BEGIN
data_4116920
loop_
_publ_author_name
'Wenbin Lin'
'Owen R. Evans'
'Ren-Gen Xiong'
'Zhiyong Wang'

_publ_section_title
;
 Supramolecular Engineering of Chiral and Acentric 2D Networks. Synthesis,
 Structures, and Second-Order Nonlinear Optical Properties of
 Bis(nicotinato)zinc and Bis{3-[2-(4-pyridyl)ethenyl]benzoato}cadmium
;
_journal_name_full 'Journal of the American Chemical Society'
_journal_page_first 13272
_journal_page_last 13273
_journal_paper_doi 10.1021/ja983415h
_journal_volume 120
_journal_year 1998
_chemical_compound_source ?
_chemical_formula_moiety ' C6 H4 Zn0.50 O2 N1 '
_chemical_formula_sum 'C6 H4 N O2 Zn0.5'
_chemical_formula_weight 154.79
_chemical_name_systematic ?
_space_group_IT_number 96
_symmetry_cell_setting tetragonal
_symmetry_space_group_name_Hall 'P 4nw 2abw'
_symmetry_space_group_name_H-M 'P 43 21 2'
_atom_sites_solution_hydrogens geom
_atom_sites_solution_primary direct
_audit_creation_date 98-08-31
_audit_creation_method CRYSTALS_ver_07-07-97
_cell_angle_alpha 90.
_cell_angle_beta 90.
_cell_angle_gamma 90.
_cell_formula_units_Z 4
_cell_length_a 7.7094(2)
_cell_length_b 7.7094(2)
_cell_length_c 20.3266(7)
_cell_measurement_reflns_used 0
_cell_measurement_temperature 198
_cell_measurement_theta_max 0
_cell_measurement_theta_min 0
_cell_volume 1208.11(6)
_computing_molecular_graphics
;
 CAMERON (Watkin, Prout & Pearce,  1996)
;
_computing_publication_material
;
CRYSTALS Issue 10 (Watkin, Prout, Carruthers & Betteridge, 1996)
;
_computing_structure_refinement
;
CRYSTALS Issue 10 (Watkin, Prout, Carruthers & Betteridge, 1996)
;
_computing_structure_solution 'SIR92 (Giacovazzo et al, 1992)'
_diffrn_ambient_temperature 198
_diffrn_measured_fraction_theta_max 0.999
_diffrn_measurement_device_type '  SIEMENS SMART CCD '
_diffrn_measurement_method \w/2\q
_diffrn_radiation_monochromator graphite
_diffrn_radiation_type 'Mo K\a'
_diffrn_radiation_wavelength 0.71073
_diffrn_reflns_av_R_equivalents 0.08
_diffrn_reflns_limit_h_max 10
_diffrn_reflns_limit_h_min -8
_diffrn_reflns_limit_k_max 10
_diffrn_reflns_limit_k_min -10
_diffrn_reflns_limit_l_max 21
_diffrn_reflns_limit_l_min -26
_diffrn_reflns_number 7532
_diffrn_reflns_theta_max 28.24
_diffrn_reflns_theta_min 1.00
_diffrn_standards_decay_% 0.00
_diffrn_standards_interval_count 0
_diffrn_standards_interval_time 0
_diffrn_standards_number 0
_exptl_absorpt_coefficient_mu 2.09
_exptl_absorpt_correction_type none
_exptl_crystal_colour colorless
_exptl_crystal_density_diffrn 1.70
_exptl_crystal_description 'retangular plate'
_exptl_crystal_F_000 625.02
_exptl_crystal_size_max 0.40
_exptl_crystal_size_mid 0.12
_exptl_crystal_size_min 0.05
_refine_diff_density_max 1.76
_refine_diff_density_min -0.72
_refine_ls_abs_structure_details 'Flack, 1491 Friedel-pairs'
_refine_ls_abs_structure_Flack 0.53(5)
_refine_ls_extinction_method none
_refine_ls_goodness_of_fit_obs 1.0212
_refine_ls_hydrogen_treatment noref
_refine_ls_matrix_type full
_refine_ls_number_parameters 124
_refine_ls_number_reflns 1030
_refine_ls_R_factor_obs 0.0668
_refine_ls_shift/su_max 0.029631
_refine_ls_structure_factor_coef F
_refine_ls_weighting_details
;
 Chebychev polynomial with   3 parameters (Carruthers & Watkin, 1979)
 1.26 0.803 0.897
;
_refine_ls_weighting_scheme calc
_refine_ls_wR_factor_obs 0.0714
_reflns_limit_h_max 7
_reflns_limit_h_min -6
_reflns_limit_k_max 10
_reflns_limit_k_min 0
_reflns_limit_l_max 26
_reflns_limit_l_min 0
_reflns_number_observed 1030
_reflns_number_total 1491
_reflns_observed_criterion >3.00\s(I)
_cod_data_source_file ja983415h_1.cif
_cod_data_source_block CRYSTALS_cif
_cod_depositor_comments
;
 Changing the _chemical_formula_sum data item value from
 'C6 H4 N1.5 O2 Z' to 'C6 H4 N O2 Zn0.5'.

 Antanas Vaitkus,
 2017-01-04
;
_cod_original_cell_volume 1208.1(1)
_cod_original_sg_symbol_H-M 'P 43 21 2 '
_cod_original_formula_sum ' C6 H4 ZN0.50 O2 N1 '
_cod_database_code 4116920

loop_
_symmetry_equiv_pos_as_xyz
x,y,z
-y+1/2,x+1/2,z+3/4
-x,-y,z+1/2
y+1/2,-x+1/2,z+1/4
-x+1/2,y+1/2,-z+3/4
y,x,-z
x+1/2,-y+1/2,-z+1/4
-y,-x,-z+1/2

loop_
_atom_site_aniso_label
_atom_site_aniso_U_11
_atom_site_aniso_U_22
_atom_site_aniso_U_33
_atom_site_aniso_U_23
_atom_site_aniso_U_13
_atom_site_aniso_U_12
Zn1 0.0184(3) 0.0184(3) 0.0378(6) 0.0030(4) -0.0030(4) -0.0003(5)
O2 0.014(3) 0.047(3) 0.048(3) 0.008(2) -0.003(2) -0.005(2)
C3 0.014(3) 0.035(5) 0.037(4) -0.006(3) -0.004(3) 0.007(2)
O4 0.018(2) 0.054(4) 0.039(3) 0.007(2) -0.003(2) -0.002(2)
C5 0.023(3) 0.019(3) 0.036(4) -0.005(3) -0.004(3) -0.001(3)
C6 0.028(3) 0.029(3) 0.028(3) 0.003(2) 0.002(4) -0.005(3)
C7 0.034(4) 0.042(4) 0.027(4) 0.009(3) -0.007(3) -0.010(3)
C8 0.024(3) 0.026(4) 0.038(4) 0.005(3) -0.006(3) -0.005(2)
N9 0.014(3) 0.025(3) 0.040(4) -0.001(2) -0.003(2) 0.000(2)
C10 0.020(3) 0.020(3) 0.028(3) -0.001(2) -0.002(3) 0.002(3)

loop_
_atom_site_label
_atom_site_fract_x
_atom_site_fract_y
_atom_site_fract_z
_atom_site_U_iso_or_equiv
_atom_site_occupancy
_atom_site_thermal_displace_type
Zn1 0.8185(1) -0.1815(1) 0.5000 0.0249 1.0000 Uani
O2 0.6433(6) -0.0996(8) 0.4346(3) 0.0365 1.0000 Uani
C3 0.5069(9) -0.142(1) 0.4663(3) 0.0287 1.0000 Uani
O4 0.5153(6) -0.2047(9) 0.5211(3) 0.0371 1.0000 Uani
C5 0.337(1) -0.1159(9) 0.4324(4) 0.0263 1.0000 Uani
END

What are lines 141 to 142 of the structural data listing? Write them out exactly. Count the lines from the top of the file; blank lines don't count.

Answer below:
_atom_site_aniso_label
_atom_site_aniso_U_11